The whole film is a metaphor for emotional estrangement. Or it’s trying to be, but it does it badly. Not a single line of dialogue sounds like anything an actual human would actually say. The entire film is narrated by a plodding, morose voiceover in which McBride explains his feelings, or lack thereof. The movie is constantly explaining itself to the audience, and I just didn’t care.

Nothing about this story surprises. Roy’s voice over uses exactly the same cliché platitudes from every story about someone angsting about their emotional difficulties related to their absent father. The plot itself is vague. The Lima Project, in the vicinity of Neptune, fell out of contact, all hands presumed dead. Then these blasts of Earth-destroying radiation originate from the vicinity of the Lima Project’s last position. The elder McBride might still be alive and might know something about it. And he might have killed his crew. Spoiler alert: He totally does! He totally did! Turns out he’s really upset that they never found evidence of extraterrestrial intelligence (Did you look everywhere, McBride Senior? Are you sure?) and so is now trying to destroy Earth. I think? Roy arrives to find his father quite mad, like Marlow finally encountering Kurtz. Roy sets a nuke to destroy the station producing the radiation blasts and tries to get McBride Senior to come home, until Senior fires his suit’s jets and blasts off into the deep, never to be seen again. Roy decides not to go crazy and comes home. The end.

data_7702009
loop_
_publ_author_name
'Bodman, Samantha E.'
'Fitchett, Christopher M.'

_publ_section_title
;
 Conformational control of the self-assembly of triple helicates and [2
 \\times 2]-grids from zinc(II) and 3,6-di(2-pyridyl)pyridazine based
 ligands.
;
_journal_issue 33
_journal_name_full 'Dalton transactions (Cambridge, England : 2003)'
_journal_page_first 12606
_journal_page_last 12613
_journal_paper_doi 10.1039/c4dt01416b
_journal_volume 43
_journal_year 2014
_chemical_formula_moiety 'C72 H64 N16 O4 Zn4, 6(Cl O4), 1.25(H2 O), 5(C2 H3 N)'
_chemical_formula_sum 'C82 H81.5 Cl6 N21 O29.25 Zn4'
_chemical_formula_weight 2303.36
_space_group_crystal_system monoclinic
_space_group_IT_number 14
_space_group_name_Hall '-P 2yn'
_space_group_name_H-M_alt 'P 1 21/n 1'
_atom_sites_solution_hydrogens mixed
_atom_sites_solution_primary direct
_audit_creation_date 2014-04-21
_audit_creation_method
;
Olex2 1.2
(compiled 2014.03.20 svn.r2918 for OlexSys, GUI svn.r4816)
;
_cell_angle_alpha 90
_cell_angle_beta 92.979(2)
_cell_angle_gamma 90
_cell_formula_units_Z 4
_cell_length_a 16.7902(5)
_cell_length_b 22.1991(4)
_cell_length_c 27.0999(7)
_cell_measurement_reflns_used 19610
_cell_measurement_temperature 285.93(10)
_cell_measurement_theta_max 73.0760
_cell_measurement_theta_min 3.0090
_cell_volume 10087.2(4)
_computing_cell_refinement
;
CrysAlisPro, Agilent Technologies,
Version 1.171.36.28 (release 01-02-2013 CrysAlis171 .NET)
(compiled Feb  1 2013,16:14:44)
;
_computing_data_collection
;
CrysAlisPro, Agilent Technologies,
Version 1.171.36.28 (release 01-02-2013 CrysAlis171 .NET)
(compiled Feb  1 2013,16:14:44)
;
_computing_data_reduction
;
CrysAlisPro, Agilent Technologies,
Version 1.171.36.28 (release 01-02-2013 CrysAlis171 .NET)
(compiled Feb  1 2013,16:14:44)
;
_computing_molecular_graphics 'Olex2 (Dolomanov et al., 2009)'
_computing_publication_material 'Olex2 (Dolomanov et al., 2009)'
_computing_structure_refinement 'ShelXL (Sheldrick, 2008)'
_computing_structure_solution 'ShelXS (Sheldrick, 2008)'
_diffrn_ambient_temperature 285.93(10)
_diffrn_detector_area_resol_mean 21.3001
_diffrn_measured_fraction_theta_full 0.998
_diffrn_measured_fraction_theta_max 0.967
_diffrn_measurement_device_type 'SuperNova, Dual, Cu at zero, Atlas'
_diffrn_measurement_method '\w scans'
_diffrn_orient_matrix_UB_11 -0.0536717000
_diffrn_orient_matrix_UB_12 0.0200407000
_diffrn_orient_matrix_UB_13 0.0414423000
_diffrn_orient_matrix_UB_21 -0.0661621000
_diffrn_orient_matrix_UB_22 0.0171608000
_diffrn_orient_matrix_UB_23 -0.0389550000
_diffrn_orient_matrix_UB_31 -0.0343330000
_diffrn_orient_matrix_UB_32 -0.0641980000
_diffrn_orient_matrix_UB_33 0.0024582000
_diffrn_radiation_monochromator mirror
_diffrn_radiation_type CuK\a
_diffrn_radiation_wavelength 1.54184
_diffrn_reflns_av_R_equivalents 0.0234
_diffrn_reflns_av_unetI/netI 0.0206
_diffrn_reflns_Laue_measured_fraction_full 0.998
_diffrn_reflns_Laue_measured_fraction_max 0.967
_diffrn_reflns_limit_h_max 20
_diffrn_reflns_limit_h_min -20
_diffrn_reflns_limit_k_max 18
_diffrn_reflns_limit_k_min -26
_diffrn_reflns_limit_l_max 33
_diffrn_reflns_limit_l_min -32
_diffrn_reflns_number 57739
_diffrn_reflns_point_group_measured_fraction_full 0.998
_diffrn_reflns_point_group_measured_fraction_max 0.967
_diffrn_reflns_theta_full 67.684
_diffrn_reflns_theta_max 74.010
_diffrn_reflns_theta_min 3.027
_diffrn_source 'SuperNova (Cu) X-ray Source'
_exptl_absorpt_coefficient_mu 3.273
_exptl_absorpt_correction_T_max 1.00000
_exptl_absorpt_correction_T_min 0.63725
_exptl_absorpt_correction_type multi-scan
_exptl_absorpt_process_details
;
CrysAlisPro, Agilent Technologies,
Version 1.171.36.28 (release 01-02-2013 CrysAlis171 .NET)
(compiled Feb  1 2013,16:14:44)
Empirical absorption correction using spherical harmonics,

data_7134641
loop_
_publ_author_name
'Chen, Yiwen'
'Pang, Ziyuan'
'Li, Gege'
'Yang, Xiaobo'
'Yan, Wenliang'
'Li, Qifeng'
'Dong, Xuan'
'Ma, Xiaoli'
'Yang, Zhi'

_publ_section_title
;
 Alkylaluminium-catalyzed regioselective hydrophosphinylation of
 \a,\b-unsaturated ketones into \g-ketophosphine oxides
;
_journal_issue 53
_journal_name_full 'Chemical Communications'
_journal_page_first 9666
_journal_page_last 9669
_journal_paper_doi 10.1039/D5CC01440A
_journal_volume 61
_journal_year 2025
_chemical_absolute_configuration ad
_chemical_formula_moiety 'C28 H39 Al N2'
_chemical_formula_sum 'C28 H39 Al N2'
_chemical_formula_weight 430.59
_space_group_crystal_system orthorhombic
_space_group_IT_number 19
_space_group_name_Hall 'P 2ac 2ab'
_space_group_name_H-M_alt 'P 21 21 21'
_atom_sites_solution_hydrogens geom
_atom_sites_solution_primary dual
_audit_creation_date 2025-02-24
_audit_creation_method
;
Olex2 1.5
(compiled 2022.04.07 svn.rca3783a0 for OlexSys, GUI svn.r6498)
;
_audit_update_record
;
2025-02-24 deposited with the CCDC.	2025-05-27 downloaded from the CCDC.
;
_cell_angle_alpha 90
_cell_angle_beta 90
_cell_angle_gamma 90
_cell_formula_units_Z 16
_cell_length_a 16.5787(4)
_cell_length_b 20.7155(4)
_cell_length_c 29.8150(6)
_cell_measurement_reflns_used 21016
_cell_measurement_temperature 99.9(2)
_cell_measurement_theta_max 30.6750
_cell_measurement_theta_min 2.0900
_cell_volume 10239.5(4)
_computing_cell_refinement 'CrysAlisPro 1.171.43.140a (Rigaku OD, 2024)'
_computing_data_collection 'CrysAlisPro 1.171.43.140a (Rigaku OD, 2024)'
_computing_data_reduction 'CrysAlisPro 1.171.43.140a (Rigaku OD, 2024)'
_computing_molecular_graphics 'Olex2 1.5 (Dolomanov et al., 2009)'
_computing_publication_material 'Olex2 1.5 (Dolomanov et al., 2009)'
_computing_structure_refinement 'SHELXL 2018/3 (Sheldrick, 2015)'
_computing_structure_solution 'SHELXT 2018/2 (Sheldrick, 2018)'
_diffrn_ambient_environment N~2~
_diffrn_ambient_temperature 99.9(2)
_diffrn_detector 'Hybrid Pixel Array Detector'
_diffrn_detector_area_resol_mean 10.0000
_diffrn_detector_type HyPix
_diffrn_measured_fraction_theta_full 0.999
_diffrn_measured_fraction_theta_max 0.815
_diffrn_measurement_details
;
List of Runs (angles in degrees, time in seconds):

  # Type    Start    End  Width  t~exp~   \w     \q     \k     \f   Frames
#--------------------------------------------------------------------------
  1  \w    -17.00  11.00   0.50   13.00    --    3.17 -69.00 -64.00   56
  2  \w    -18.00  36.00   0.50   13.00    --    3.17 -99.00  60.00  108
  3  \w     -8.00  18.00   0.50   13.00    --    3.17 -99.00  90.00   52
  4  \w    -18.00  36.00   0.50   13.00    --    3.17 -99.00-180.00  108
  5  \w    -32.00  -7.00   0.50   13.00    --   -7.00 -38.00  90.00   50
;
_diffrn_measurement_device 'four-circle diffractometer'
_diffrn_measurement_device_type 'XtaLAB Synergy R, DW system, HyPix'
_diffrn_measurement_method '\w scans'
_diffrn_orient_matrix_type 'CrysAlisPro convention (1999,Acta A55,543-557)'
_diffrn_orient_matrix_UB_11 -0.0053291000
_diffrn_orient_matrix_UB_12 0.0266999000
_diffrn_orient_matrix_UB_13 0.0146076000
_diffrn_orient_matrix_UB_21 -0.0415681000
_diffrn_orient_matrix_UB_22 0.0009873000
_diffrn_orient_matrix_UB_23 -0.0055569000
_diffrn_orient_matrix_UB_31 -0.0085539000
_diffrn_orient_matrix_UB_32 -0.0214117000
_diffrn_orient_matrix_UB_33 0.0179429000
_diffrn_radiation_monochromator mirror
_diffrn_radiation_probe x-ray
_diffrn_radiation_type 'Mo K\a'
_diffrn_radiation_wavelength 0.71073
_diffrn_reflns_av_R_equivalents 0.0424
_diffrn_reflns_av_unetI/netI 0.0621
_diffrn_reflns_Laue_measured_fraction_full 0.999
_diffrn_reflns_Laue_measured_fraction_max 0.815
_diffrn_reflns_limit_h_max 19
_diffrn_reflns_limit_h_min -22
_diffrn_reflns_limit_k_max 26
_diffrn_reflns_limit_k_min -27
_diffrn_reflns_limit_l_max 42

The film often feels like a throwback to those very serious science fiction movies of the fifties, the ones full of serious men in uniforms standing around utilitarian sets explaining the plot to each other. That, filtered through modern pop-psychology a la Facebook meme.